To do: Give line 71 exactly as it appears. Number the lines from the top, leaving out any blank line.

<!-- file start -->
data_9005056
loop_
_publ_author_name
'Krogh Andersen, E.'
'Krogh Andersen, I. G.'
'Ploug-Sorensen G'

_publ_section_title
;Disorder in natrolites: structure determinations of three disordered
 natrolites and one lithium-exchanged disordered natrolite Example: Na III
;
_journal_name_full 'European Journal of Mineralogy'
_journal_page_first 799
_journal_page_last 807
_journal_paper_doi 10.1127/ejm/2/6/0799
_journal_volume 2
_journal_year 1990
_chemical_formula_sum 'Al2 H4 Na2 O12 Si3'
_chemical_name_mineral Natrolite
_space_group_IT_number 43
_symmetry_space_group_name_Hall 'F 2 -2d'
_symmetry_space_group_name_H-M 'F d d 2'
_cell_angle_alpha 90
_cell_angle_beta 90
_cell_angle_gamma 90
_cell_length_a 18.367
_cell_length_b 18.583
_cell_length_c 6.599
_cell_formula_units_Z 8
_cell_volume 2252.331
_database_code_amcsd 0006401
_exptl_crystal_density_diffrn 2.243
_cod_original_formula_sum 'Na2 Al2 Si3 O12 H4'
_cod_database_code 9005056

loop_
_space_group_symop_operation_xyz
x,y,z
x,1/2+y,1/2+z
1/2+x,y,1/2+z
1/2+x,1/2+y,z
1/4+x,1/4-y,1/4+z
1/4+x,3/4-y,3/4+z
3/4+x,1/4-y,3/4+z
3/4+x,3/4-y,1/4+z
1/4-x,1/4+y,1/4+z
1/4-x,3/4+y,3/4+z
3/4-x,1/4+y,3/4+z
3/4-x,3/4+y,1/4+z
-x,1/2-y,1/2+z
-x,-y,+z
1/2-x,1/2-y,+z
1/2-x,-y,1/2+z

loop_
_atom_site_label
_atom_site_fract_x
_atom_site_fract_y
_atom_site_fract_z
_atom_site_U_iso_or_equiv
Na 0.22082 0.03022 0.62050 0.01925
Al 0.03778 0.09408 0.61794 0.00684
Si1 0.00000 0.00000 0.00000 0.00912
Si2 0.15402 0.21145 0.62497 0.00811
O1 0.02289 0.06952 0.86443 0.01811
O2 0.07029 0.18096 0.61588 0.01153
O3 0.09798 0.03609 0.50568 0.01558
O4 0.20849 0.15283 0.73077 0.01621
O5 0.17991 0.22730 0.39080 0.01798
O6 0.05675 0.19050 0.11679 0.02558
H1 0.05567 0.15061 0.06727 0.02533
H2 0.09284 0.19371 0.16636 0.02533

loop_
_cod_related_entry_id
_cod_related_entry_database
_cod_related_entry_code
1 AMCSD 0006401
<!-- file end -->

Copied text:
_cod_related_entry_id